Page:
Improve running time to exhaustion

“Strength training is an important component in most professional sports. In distance running, however, we’re in the stone ages,” says Luke Carlson, CEO of Discover Strength and strength coach for many of the elite runners of Team USA Minnesota. Carlson believes that too many distance runners leave certain performance variables to chance when they forego regular strength training.
In the world of ancillary training, there is no other type of “extra” workout that is backed by more academic literature. “The preponderance of peer-reviewed research suggests that strength training improves running performance, whether that’s running economy or time to exhaustion,” Carlson explains.

Stephen Haas, a member of Team Indiana Elite, immediately noticed a difference in both overall performance and health since joining the elite ranks and committing to an organized weekly strength workout. “I really think it has helped us a lot. No major injuries in four years in any of the guys is pretty amazing,” he says.

Brett Gotcher of McMillan Elite in Flagstaff agrees. Over the years he has had coaches who have put less emphasis on strength, but since joining McMillan, he’s seen tangible improvements in his performances. “A lot of times people associate strength training with getting buff,” says Gotcher. “That’s not our purpose at all. I think it is one important aspect that can help make someone that ‘complete’ runner we all strive to be.”

Studies prove effectiveness of strength training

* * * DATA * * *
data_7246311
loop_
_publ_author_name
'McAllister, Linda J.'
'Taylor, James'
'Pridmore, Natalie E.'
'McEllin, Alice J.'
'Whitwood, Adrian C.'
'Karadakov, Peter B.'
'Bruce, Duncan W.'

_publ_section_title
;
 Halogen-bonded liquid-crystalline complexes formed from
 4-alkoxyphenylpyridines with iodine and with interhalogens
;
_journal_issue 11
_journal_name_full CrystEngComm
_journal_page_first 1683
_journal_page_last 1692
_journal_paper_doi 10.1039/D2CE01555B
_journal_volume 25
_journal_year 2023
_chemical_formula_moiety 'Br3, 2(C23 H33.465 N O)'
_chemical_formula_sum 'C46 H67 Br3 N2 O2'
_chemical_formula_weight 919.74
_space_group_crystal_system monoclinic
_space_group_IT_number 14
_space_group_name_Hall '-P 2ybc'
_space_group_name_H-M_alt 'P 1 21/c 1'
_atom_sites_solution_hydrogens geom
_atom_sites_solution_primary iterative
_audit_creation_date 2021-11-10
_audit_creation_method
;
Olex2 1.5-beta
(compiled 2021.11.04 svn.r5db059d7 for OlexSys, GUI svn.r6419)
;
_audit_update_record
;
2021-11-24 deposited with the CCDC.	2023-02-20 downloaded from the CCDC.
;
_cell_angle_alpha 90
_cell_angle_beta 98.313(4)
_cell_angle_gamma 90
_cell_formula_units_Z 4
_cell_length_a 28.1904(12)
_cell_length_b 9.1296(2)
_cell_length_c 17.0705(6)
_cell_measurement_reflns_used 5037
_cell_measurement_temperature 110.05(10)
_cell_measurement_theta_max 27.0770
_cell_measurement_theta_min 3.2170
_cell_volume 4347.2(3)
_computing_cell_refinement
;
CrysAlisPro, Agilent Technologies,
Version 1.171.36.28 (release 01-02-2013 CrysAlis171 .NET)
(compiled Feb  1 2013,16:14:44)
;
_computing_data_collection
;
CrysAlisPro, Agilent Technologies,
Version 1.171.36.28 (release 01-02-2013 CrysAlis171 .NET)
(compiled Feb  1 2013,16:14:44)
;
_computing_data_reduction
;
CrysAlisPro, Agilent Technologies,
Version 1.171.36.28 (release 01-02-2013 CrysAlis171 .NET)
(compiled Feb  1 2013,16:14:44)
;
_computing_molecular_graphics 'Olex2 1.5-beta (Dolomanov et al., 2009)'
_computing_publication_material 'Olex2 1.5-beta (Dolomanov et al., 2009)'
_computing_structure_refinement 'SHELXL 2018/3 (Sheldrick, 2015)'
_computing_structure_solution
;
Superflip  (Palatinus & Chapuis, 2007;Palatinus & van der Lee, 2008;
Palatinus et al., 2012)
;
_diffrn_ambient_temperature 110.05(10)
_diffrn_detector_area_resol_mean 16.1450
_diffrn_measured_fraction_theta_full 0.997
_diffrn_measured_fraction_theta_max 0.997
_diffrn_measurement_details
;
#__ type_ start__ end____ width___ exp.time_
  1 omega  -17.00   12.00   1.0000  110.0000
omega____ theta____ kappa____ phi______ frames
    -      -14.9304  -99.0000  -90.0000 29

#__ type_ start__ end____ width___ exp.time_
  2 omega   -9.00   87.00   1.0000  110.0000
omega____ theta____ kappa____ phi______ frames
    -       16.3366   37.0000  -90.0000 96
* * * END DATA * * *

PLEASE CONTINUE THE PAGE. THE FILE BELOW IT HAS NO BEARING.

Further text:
Indeed, the research supports what Haas and Gotcher have seen in practice. A study conducted in 1988 at the University of Illinois, Chicago put runners and cyclists on a resistance-training program for 10 weeks three times per week. Not surprisingly, results showed that leg strength improved by 30 percent. What proved astounding was that, while VO2 max was not affected, quick bouts of running time improved by 13 percent and the athletes were able to ride an average of 85 minutes to exhaustion rather than the 71 minutes they could do before the training program.

In another study published in 2005, researchers assigned participants different training schedules to be performed twice a week for 12 weeks. The groups included running endurance training on its own, strength circuit training on its own, endurance and strength training together and a control group. Lo and behold, the group that combined endurance and strength training improved an average of 8.6 percent in a 4K time trial, increased their V02 max by an average of 10.4 percent and ran to exhaustion 13.7 percent longer than the other groups. This study emphasizes the importance of concurrent strength and endurance training.

In 2008, another study was published that assigned well-trained runners to either a control group or an intervention group — both groups performed a series of half-squats three times a week for eight weeks. Both groups continued their regular running regimen. While V02 max and body weight remained constant, the strength training group’s time to exhaustion at maximal aerobic speed improved by an impressive 21.3 percent.